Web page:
Patroclus had sobbed and sobbed, and told him he was lucky to be able to walk at all.
And Achilles had laughed until he cried.
“Are you… okay, sir—Achilles! I mean, Achilles!” Zagreus hurries to correct himself. The corner of Achilles’ mouth quirks up into an almost smile. Really, this kid is too much, sometimes.
“I—,” No. No, I’m not okay. “Yeah. I’m fine.” He decides that it’s an ‘i’, and finishes processing the paperwork. “Don’t be stupid.” Zagreus squawks, indignant, and Achilles clarifies, “If you feel for him—feel anything for him—then tell him. Don’t leave him to guess what it is that’s on your mind—even if you don’t fully understand what it is your thinking, yourself.”
He should learn to take his own advice. When was the last time he’d had a proper conversation with Patroclus about how he was feeling? …Had it been that first night in the hospital, when even the cool rush of morphine had done little to dull the ache of his broken, splintered bones? When he’d been so overcome with anguish, with rage, that he’d lashed out at the first thing he’d seen?
The stench of mildew intensifies.
“B-But… How do I just… just tell my best friend of over twenty-years that I think I’m in love with him?” Zagreus still looks pitifully lost. Something tightens in Achilles’ chest.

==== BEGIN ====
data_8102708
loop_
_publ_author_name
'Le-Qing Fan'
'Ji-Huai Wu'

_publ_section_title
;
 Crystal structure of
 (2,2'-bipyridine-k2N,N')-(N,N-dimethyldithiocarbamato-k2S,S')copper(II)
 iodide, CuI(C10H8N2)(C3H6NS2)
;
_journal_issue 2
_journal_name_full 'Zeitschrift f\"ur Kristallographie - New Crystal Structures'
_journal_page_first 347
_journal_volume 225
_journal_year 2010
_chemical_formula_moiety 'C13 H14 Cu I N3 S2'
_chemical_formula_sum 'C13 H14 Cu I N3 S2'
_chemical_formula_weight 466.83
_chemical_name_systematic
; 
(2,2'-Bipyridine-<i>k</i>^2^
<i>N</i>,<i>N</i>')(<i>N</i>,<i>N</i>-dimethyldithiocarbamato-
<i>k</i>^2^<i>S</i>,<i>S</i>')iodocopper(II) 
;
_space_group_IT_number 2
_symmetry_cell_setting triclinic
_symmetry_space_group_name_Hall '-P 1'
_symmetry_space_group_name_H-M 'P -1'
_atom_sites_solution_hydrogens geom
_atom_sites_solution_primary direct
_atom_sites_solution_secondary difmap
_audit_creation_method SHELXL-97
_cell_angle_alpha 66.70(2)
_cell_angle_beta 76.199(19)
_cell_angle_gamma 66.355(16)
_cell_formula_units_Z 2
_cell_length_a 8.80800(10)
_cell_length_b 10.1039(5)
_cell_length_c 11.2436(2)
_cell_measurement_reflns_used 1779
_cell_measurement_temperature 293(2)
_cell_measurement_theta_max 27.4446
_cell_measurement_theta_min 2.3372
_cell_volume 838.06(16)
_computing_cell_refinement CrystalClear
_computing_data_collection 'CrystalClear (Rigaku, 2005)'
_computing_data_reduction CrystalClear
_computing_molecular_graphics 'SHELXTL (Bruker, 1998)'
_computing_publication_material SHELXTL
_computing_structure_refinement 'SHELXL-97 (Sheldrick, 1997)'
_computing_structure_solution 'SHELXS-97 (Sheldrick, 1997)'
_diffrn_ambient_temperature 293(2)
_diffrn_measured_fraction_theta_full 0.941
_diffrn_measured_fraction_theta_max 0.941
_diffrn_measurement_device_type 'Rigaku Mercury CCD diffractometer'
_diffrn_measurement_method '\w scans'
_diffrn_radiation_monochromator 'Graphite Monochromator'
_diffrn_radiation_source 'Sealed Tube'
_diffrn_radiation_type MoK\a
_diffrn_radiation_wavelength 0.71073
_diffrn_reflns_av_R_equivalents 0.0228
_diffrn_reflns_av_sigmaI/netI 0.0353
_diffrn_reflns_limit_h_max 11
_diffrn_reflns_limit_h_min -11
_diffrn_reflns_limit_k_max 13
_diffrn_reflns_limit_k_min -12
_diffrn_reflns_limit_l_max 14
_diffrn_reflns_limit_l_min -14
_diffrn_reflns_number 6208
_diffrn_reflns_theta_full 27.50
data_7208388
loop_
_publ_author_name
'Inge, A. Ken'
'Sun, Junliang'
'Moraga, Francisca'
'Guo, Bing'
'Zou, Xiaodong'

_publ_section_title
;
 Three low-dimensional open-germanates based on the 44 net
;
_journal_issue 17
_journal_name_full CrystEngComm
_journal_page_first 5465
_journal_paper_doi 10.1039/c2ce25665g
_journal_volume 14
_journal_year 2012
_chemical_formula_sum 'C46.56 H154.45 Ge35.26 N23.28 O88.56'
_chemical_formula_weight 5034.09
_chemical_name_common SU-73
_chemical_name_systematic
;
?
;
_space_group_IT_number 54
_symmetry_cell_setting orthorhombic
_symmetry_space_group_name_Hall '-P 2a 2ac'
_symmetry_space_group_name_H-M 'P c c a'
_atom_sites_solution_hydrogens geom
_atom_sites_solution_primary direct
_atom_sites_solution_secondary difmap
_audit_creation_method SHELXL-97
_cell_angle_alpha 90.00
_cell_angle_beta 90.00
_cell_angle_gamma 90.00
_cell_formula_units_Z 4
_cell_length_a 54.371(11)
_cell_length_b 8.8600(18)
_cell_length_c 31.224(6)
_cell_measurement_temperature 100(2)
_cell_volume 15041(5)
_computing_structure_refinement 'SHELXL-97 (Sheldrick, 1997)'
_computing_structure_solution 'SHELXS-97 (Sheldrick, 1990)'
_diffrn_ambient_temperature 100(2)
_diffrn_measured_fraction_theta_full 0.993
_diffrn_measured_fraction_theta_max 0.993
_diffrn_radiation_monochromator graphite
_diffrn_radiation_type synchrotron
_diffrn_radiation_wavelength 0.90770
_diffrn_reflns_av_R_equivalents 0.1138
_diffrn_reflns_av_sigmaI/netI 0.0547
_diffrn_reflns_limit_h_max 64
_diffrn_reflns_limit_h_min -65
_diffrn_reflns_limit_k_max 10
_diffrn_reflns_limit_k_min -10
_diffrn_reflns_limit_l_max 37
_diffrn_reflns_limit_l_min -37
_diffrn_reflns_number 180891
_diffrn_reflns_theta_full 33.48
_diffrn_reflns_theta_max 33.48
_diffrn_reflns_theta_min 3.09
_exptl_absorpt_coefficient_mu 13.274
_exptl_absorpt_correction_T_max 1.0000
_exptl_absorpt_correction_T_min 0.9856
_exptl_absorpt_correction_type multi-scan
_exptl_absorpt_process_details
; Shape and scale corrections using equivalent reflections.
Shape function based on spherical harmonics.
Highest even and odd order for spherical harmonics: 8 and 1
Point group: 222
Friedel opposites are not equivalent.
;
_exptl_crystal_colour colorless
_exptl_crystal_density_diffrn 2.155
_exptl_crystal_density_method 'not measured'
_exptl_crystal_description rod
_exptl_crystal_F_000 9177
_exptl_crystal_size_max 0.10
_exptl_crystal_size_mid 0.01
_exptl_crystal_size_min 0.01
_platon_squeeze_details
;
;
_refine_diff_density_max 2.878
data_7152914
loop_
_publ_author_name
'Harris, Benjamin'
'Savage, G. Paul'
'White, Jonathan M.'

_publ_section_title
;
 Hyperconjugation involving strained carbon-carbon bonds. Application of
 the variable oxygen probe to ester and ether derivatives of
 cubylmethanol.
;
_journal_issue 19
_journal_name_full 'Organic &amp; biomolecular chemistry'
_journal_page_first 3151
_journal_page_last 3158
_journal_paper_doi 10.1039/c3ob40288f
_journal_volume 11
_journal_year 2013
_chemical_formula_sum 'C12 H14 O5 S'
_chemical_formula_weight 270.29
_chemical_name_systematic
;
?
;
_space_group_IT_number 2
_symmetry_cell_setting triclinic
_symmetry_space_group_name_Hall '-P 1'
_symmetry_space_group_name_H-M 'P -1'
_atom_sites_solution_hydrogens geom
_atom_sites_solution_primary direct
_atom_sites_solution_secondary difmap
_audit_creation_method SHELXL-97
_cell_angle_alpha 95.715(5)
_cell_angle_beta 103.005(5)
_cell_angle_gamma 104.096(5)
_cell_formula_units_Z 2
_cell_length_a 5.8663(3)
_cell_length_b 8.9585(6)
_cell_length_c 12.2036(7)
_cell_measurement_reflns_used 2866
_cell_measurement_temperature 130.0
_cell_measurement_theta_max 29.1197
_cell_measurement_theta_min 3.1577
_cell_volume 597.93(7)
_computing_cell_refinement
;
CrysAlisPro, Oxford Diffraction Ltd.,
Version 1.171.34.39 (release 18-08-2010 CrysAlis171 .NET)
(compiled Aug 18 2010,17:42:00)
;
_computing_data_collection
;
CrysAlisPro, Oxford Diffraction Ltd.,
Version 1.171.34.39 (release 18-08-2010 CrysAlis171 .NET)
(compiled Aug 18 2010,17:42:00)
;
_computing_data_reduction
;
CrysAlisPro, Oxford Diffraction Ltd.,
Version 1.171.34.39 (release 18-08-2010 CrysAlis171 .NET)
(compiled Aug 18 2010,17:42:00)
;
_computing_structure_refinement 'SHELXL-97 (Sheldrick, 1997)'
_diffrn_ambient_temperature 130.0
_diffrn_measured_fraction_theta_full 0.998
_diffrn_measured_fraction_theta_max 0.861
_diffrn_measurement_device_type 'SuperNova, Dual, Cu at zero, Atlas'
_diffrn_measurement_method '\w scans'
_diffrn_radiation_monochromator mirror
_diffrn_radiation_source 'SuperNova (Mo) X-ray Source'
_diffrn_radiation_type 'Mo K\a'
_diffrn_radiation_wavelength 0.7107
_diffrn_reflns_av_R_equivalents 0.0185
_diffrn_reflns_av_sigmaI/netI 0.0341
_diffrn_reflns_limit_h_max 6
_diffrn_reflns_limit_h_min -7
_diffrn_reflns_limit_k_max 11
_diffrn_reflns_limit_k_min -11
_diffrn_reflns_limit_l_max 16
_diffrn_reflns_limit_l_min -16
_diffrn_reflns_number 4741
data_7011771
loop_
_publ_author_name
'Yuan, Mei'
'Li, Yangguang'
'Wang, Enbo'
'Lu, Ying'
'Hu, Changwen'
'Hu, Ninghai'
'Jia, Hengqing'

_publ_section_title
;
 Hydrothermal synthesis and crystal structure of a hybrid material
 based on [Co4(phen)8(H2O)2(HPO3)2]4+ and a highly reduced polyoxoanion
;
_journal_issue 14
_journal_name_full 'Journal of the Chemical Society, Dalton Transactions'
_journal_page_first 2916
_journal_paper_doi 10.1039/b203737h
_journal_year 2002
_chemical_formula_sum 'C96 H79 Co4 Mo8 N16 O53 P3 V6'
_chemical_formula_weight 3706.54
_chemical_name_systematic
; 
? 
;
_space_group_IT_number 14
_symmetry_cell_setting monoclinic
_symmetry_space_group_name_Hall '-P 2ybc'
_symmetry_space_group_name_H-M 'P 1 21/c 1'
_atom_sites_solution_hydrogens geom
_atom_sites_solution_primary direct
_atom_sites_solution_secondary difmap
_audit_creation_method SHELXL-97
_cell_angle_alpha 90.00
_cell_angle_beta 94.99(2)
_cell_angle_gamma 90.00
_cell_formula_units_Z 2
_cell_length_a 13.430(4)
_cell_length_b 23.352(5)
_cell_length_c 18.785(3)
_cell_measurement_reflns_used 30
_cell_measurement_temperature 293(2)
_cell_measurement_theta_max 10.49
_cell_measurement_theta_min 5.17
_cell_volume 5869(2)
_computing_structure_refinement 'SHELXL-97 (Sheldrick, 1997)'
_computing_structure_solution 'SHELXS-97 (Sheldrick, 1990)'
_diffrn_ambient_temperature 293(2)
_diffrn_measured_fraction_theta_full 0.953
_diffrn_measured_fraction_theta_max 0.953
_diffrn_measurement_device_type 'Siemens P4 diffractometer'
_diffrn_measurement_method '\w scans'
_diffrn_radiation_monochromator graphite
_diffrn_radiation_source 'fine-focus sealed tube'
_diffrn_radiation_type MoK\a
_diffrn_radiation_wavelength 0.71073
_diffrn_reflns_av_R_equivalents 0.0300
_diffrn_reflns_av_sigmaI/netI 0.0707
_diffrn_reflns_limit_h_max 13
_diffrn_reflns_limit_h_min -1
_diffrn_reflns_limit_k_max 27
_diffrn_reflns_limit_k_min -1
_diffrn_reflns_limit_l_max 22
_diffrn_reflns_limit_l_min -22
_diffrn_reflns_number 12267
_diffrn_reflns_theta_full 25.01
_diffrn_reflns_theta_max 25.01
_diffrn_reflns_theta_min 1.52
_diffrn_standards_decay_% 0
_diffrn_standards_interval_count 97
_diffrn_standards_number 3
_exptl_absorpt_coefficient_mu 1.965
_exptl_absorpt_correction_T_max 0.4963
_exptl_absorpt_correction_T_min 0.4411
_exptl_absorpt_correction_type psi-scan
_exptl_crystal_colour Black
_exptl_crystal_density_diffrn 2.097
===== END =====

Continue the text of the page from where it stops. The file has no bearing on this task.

“Just like that.” The elder pulls tugs the hair tie from his soft blond hair, easing some of the tension that’d been building in his scalp. “There’s no use beating around the bush, now is there? And fear is for the weak.”
Zagreus licks his lips, silently mouthing Achilles’ words back to him. Then, “Fear is for the—oomph!” The entire stack of towels tumbles off of the shelf, landing on top of him with a soft thwump. Achilles doesn’t quite laugh, but he does make a sound that may have been an aborted chuckle. “Eugh… why do these smell like mildew?”
Achilles rolls his eyes, “If they smell, wash them again.” He returns to his task—he wants to have all of these memberships processed before he closes up shop for the night…
He swears that he hears Zagreus mutter ‘fear is for the weak’ to himself repeatedly as he reloads the washing machine.
Good, he thinks, maybe… maybe he can still be helpful to someone, even now.
And that… that makes him smile.